Kegan’s book In Over Our Heads (1994) extends the perspective on psychological development formulated in his earlier book The Evolving Self. What Kegan earlier called „evolutionary truces“ of increasing subject–object complexity are now called „orders of consciousness.“ In Over Our Heads explores what happens, and how people feel, when new orders of consciousness emerge, or fail to emerge, in the domains of parenting (families), partnering (couples), working (companies), healing (psychotherapies), and learning (schools). He connects the idea of orders of consciousness with the idea of a hidden curriculum of everyday life. Kegan repeatedly points to the suffering that can result when people are presented with challenging tasks and expectations without the necessary support to master them.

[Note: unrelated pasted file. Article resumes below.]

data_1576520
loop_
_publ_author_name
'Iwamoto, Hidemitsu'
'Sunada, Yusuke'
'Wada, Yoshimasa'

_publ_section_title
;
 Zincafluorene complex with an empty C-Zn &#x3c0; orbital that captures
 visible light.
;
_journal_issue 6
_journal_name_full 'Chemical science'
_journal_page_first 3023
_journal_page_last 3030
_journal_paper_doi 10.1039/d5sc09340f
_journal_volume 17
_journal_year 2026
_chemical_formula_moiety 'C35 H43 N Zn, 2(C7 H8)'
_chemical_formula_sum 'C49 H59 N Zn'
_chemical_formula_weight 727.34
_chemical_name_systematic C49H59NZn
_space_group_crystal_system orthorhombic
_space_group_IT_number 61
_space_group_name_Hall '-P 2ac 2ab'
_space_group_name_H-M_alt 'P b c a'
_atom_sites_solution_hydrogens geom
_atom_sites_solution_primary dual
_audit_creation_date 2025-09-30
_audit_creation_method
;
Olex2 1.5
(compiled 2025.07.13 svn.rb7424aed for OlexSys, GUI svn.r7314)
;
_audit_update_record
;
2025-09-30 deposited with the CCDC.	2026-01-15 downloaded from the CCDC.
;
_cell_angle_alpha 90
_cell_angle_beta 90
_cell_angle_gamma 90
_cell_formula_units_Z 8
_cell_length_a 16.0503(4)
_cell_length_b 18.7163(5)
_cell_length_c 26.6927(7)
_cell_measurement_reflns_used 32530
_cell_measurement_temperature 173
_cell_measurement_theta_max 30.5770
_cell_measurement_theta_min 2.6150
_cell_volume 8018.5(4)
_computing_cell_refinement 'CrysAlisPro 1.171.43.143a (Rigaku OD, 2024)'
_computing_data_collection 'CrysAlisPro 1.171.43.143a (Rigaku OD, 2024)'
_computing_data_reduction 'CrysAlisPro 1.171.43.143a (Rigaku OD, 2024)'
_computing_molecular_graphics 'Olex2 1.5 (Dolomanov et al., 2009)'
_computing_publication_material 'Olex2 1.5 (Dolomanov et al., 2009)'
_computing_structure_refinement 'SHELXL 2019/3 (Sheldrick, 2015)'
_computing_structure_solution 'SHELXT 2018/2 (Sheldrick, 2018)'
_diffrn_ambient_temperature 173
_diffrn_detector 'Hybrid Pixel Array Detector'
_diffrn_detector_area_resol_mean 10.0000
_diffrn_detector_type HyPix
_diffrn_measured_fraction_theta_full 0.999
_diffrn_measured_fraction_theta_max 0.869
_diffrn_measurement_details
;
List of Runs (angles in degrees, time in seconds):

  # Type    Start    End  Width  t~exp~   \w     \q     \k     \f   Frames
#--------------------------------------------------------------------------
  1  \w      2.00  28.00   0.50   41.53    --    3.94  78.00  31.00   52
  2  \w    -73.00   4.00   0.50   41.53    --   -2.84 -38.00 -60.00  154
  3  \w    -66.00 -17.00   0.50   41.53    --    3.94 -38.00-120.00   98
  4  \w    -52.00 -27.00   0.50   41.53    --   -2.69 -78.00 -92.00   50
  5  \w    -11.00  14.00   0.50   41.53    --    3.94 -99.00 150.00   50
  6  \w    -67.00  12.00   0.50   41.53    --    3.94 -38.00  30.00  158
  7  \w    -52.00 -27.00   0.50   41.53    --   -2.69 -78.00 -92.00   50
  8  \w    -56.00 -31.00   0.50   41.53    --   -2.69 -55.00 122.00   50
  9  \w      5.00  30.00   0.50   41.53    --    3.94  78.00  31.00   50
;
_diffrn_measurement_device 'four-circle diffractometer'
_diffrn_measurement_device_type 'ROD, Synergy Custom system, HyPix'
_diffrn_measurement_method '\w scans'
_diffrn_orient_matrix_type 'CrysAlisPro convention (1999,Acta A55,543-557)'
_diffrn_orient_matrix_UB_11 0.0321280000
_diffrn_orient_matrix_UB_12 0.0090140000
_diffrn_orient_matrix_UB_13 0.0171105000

In addition, Kegan now distinguishes between orders of consciousness (cognitive complexity) and styles (stylistic diversity). Theories of style describe „preferences about the way we know, rather than competencies or capacities in our knowing, as is the case with subject–object principles.“ Kegan’s writing in this book continues the same combination of detailed storytelling and theoretical analysis found in his earlier book, but now he presents a „more complex bi-theoretical approach“ rather than the single subject–object theory he presented in The Evolving Self.

The following table is a composite of several tables from In Over Our Heads that summarizes the orders of consciousness explored in the book, with the domain of learning history as an example. The object (O) of each order of consciousness is the subject (S) of the preceding order.